Adriana Chairez and Margo Susco, two local business women, held a nine-hour rally to support law enforcement near downtown's Ronstadt Center on Wednesday, July 13.
Concerned with what they viewed as the general lack of support for police both at the national and local levels after the murder of five police officers in Dallas, the women were convinced that now is the time to show appreciation for the work that the police perform on behalf of their communities.
Susco said that though the local officials profess support for Tucson Police Department, the actions of those officials do not reflect that rhetoric. Both Susco and Chairez share the opinion that TPD police officers have been asked to do more and more, extending duties beyond those of traditional law enforcement—providing water to homeless people, for example—without a concomitant increase in resources.
Some ongoing problems include police compensation and equipment.
A pattern has developed in which TPD officers are recruited, sent through the academy, then after a couple of years are "poached" by neighboring jurisdictions, which offer higher wages and benefits. Tucson makes the investment, neighboring jurisdictions reap the majority of the benefits. This would appear to cost the City of Tucson more than would a substantial increase in wages.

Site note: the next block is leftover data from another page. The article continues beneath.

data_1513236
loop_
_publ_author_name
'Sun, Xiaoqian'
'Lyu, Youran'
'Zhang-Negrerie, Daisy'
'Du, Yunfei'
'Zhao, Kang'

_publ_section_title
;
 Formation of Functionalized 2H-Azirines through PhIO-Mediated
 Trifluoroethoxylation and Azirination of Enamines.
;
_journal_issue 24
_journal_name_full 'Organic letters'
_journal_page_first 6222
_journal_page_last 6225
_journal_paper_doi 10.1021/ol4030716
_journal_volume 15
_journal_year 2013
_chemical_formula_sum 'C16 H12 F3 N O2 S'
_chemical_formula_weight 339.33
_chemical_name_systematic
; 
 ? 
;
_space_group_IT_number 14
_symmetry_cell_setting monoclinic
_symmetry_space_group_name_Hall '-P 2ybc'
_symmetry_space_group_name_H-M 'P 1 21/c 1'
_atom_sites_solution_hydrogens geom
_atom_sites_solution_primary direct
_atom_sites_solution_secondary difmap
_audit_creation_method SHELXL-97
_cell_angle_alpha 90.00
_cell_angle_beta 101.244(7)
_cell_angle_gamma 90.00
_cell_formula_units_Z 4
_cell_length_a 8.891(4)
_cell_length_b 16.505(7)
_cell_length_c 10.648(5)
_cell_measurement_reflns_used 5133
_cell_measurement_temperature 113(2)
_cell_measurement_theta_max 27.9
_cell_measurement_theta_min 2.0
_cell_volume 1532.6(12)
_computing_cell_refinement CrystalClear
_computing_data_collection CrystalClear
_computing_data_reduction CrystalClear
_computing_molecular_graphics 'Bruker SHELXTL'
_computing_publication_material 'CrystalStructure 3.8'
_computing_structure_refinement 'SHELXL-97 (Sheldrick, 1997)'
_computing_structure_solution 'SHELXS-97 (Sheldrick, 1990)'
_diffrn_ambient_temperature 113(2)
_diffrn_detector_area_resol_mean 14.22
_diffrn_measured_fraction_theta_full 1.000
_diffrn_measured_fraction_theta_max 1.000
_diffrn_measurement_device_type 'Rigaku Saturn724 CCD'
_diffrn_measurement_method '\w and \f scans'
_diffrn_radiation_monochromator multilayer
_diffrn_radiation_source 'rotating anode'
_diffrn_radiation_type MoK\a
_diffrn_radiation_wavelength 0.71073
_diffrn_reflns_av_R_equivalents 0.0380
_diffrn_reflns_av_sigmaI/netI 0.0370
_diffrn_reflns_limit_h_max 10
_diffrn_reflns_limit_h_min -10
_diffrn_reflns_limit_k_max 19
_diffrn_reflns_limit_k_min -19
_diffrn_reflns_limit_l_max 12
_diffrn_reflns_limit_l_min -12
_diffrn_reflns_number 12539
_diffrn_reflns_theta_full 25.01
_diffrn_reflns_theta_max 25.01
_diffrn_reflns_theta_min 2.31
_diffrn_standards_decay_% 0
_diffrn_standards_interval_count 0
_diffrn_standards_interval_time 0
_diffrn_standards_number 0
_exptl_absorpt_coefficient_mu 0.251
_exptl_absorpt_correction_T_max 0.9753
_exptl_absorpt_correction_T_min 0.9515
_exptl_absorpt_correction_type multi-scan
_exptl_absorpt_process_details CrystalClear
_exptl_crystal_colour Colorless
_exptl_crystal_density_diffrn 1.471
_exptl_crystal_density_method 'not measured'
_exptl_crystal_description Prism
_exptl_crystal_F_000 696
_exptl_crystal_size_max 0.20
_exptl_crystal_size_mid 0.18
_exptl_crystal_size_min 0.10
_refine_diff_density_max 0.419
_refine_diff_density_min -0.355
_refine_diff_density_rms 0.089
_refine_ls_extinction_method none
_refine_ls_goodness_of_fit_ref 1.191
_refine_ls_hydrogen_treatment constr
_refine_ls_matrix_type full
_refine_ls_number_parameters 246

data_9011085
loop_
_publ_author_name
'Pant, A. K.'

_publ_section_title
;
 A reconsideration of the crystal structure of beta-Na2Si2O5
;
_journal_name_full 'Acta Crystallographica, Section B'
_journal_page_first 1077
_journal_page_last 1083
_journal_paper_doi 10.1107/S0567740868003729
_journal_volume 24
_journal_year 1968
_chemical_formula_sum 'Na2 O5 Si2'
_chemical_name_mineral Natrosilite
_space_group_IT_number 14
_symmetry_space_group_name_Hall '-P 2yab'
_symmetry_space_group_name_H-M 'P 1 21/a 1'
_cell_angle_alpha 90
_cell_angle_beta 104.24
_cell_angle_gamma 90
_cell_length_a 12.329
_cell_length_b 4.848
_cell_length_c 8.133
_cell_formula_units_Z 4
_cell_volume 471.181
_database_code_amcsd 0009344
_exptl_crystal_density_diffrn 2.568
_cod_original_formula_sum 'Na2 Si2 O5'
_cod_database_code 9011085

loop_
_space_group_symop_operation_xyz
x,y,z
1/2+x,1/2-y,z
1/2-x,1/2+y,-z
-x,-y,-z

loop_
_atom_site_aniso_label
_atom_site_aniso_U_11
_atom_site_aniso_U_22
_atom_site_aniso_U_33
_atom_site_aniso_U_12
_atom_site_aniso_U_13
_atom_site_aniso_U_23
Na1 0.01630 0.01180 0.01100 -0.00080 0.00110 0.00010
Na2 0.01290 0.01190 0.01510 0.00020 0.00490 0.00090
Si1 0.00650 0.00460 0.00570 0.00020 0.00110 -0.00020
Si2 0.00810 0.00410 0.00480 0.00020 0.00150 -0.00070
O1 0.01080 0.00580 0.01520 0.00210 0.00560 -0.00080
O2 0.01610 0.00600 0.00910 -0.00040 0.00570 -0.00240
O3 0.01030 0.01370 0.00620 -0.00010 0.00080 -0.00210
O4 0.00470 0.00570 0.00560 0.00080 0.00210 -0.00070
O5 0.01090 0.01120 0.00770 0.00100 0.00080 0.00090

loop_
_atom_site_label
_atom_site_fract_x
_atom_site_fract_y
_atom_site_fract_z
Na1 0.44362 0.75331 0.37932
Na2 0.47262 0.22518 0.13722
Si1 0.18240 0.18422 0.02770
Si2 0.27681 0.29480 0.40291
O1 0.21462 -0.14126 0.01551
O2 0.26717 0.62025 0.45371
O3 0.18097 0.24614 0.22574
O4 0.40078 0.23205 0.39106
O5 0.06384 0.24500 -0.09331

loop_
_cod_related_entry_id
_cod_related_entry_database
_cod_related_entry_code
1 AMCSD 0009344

New TPD officers receive body armor (vests) upon completion of their academy training, but they degrade over time and need to be replaced after five years. TPD does not supply replacement the body armor. The officers must pay for them out of their $640 annual equipment allowance, which is used for the purchase of gear including vests, service weapons, restraints, etc. With quality armor often costing in excess of $1,000, officers are faced with yet more tough choices. The Tucson Police Foundation does help with replacing expired armor.
There was a brief counter to the women's message which consisted of a few young men chanting "Fuck the police!" from across the street, but after a little conversation and more than a little water provided by the women, the young men had a change of heart and abandoned their efforts.
Jonathan Hoffman is the
Weekly's resident libertarian columnist.